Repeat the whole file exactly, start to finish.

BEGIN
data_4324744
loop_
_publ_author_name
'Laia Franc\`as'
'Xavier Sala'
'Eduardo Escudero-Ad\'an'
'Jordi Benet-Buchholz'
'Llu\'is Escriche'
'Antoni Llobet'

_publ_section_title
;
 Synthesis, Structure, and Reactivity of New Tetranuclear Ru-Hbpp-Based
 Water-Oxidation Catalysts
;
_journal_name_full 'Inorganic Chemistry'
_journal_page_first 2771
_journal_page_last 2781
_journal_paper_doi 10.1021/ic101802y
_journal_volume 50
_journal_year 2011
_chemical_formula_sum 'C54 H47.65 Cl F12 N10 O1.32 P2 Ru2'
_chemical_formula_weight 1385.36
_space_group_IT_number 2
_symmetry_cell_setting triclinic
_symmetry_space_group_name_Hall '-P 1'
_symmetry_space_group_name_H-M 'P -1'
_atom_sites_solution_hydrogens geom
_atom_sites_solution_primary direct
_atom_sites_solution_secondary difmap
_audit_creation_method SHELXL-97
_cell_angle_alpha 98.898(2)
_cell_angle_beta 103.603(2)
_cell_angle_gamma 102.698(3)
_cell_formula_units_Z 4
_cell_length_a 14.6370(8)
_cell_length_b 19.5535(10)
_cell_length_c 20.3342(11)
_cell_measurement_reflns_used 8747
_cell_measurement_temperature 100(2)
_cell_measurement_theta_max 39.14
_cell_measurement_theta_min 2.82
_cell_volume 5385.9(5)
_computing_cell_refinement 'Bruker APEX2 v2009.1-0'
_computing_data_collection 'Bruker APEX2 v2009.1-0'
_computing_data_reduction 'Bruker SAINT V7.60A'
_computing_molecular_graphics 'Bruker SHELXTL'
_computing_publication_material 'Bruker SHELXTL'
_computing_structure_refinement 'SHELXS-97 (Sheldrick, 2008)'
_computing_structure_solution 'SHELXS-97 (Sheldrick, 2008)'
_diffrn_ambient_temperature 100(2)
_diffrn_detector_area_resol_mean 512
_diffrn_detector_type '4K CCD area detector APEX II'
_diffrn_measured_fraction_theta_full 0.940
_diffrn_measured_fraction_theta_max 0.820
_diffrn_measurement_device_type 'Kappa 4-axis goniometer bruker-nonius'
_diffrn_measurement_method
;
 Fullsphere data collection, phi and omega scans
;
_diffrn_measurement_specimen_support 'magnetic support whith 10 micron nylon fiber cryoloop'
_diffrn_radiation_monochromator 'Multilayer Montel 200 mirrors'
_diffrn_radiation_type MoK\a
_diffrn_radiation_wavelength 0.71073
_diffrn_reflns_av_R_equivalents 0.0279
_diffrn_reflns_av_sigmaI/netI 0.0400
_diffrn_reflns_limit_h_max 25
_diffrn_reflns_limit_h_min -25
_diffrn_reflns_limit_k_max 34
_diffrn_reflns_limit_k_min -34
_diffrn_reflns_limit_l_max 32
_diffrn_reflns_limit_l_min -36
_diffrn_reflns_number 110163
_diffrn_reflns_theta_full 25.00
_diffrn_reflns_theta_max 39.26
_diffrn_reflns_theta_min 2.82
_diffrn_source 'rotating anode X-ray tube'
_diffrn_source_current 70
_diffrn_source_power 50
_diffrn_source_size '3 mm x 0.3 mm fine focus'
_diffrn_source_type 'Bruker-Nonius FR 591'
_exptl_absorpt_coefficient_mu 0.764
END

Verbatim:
data_4324744
loop_
_publ_author_name
'Laia Franc\`as'
'Xavier Sala'
'Eduardo Escudero-Ad\'an'
'Jordi Benet-Buchholz'
'Llu\'is Escriche'
'Antoni Llobet'

_publ_section_title
;
 Synthesis, Structure, and Reactivity of New Tetranuclear Ru-Hbpp-Based
 Water-Oxidation Catalysts
;
_journal_name_full 'Inorganic Chemistry'
_journal_page_first 2771
_journal_page_last 2781
_journal_paper_doi 10.1021/ic101802y
_journal_volume 50
_journal_year 2011
_chemical_formula_sum 'C54 H47.65 Cl F12 N10 O1.32 P2 Ru2'
_chemical_formula_weight 1385.36
_space_group_IT_number 2
_symmetry_cell_setting triclinic
_symmetry_space_group_name_Hall '-P 1'
_symmetry_space_group_name_H-M 'P -1'
_atom_sites_solution_hydrogens geom
_atom_sites_solution_primary direct
_atom_sites_solution_secondary difmap
_audit_creation_method SHELXL-97
_cell_angle_alpha 98.898(2)
_cell_angle_beta 103.603(2)
_cell_angle_gamma 102.698(3)
_cell_formula_units_Z 4
_cell_length_a 14.6370(8)
_cell_length_b 19.5535(10)
_cell_length_c 20.3342(11)
_cell_measurement_reflns_used 8747
_cell_measurement_temperature 100(2)
_cell_measurement_theta_max 39.14
_cell_measurement_theta_min 2.82
_cell_volume 5385.9(5)
_computing_cell_refinement 'Bruker APEX2 v2009.1-0'
_computing_data_collection 'Bruker APEX2 v2009.1-0'
_computing_data_reduction 'Bruker SAINT V7.60A'
_computing_molecular_graphics 'Bruker SHELXTL'
_computing_publication_material 'Bruker SHELXTL'
_computing_structure_refinement 'SHELXS-97 (Sheldrick, 2008)'
_computing_structure_solution 'SHELXS-97 (Sheldrick, 2008)'
_diffrn_ambient_temperature 100(2)
_diffrn_detector_area_resol_mean 512
_diffrn_detector_type '4K CCD area detector APEX II'
_diffrn_measured_fraction_theta_full 0.940
_diffrn_measured_fraction_theta_max 0.820
_diffrn_measurement_device_type 'Kappa 4-axis goniometer bruker-nonius'
_diffrn_measurement_method
;
 Fullsphere data collection, phi and omega scans
;
_diffrn_measurement_specimen_support 'magnetic support whith 10 micron nylon fiber cryoloop'
_diffrn_radiation_monochromator 'Multilayer Montel 200 mirrors'
_diffrn_radiation_type MoK\a
_diffrn_radiation_wavelength 0.71073
_diffrn_reflns_av_R_equivalents 0.0279
_diffrn_reflns_av_sigmaI/netI 0.0400
_diffrn_reflns_limit_h_max 25
_diffrn_reflns_limit_h_min -25
_diffrn_reflns_limit_k_max 34
_diffrn_reflns_limit_k_min -34
_diffrn_reflns_limit_l_max 32
_diffrn_reflns_limit_l_min -36
_diffrn_reflns_number 110163
_diffrn_reflns_theta_full 25.00
_diffrn_reflns_theta_max 39.26
_diffrn_reflns_theta_min 2.82
_diffrn_source 'rotating anode X-ray tube'
_diffrn_source_current 70
_diffrn_source_power 50
_diffrn_source_size '3 mm x 0.3 mm fine focus'
_diffrn_source_type 'Bruker-Nonius FR 591'
_exptl_absorpt_coefficient_mu 0.764